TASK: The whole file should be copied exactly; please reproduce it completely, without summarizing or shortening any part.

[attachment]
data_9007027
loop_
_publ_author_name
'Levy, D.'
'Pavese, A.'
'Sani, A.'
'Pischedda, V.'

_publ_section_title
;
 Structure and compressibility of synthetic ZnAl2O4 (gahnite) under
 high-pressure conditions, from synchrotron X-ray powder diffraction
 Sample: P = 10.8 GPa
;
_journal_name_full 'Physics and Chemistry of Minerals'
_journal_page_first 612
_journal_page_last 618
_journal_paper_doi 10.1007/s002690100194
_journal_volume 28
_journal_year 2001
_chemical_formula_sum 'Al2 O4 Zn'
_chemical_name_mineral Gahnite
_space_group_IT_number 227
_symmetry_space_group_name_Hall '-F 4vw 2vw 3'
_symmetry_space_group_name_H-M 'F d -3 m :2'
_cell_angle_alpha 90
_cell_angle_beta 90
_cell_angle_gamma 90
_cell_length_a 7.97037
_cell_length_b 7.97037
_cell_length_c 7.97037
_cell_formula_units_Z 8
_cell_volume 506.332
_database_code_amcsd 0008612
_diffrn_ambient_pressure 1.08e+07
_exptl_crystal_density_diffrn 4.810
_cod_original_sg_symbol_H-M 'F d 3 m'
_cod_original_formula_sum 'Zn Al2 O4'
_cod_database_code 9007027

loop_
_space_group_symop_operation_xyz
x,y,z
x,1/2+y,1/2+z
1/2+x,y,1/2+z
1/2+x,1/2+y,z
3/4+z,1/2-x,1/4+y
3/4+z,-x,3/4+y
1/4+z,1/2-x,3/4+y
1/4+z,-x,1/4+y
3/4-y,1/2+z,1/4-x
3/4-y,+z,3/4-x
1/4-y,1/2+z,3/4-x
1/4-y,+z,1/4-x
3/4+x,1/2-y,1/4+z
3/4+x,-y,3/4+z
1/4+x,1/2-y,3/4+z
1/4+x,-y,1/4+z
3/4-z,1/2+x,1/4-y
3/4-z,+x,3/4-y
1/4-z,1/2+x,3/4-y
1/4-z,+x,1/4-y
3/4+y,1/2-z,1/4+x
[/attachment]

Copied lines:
data_9007027
loop_
_publ_author_name
'Levy, D.'
'Pavese, A.'
'Sani, A.'
'Pischedda, V.'

_publ_section_title
;
 Structure and compressibility of synthetic ZnAl2O4 (gahnite) under
 high-pressure conditions, from synchrotron X-ray powder diffraction
 Sample: P = 10.8 GPa
;
_journal_name_full 'Physics and Chemistry of Minerals'
_journal_page_first 612
_journal_page_last 618
_journal_paper_doi 10.1007/s002690100194
_journal_volume 28
_journal_year 2001
_chemical_formula_sum 'Al2 O4 Zn'
_chemical_name_mineral Gahnite
_space_group_IT_number 227
_symmetry_space_group_name_Hall '-F 4vw 2vw 3'
_symmetry_space_group_name_H-M 'F d -3 m :2'
_cell_angle_alpha 90
_cell_angle_beta 90
_cell_angle_gamma 90
_cell_length_a 7.97037
_cell_length_b 7.97037
_cell_length_c 7.97037
_cell_formula_units_Z 8
_cell_volume 506.332
_database_code_amcsd 0008612
_diffrn_ambient_pressure 1.08e+07
_exptl_crystal_density_diffrn 4.810
_cod_original_sg_symbol_H-M 'F d 3 m'
_cod_original_formula_sum 'Zn Al2 O4'
_cod_database_code 9007027

loop_
_space_group_symop_operation_xyz
x,y,z
x,1/2+y,1/2+z
1/2+x,y,1/2+z
1/2+x,1/2+y,z
3/4+z,1/2-x,1/4+y
3/4+z,-x,3/4+y
1/4+z,1/2-x,3/4+y
1/4+z,-x,1/4+y
3/4-y,1/2+z,1/4-x
3/4-y,+z,3/4-x
1/4-y,1/2+z,3/4-x
1/4-y,+z,1/4-x
3/4+x,1/2-y,1/4+z
3/4+x,-y,3/4+z
1/4+x,1/2-y,3/4+z
1/4+x,-y,1/4+z
3/4-z,1/2+x,1/4-y
3/4-z,+x,3/4-y
1/4-z,1/2+x,3/4-y
1/4-z,+x,1/4-y
3/4+y,1/2-z,1/4+x